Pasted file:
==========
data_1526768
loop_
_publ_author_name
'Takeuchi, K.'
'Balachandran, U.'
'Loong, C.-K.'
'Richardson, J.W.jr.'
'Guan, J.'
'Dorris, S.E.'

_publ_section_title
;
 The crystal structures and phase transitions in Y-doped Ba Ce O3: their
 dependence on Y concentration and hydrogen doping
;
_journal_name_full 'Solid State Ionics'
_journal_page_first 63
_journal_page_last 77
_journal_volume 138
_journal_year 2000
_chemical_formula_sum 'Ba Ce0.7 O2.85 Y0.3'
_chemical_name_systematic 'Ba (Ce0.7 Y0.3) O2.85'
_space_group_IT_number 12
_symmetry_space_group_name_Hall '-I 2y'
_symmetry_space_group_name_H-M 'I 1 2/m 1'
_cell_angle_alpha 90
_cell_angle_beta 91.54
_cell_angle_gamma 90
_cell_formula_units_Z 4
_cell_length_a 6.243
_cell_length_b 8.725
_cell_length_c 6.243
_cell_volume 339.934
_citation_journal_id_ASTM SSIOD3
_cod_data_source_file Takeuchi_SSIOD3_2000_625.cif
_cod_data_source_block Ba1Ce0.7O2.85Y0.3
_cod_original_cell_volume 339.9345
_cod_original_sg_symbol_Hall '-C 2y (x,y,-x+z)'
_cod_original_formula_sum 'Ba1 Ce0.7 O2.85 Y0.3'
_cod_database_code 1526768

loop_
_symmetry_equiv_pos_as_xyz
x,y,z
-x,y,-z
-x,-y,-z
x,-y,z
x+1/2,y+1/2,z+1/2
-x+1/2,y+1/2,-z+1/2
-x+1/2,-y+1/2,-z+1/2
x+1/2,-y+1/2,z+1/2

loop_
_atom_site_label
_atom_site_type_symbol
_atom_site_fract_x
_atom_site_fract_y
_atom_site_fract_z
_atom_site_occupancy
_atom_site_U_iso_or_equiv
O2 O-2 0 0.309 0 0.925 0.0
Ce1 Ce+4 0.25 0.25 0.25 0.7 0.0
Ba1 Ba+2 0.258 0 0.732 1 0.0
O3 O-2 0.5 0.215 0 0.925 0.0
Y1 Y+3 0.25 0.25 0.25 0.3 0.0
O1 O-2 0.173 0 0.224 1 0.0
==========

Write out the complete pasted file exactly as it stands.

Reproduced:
data_1526768
loop_
_publ_author_name
'Takeuchi, K.'
'Balachandran, U.'
'Loong, C.-K.'
'Richardson, J.W.jr.'
'Guan, J.'
'Dorris, S.E.'

_publ_section_title
;
 The crystal structures and phase transitions in Y-doped Ba Ce O3: their
 dependence on Y concentration and hydrogen doping
;
_journal_name_full 'Solid State Ionics'
_journal_page_first 63
_journal_page_last 77
_journal_volume 138
_journal_year 2000
_chemical_formula_sum 'Ba Ce0.7 O2.85 Y0.3'
_chemical_name_systematic 'Ba (Ce0.7 Y0.3) O2.85'
_space_group_IT_number 12
_symmetry_space_group_name_Hall '-I 2y'
_symmetry_space_group_name_H-M 'I 1 2/m 1'
_cell_angle_alpha 90
_cell_angle_beta 91.54
_cell_angle_gamma 90
_cell_formula_units_Z 4
_cell_length_a 6.243
_cell_length_b 8.725
_cell_length_c 6.243
_cell_volume 339.934
_citation_journal_id_ASTM SSIOD3
_cod_data_source_file Takeuchi_SSIOD3_2000_625.cif
_cod_data_source_block Ba1Ce0.7O2.85Y0.3
_cod_original_cell_volume 339.9345
_cod_original_sg_symbol_Hall '-C 2y (x,y,-x+z)'
_cod_original_formula_sum 'Ba1 Ce0.7 O2.85 Y0.3'
_cod_database_code 1526768

loop_
_symmetry_equiv_pos_as_xyz
x,y,z
-x,y,-z
-x,-y,-z
x,-y,z
x+1/2,y+1/2,z+1/2
-x+1/2,y+1/2,-z+1/2
-x+1/2,-y+1/2,-z+1/2
x+1/2,-y+1/2,z+1/2

loop_
_atom_site_label
_atom_site_type_symbol
_atom_site_fract_x
_atom_site_fract_y
_atom_site_fract_z
_atom_site_occupancy
_atom_site_U_iso_or_equiv
O2 O-2 0 0.309 0 0.925 0.0
Ce1 Ce+4 0.25 0.25 0.25 0.7 0.0
Ba1 Ba+2 0.258 0 0.732 1 0.0
O3 O-2 0.5 0.215 0 0.925 0.0
Y1 Y+3 0.25 0.25 0.25 0.3 0.0
O1 O-2 0.173 0 0.224 1 0.0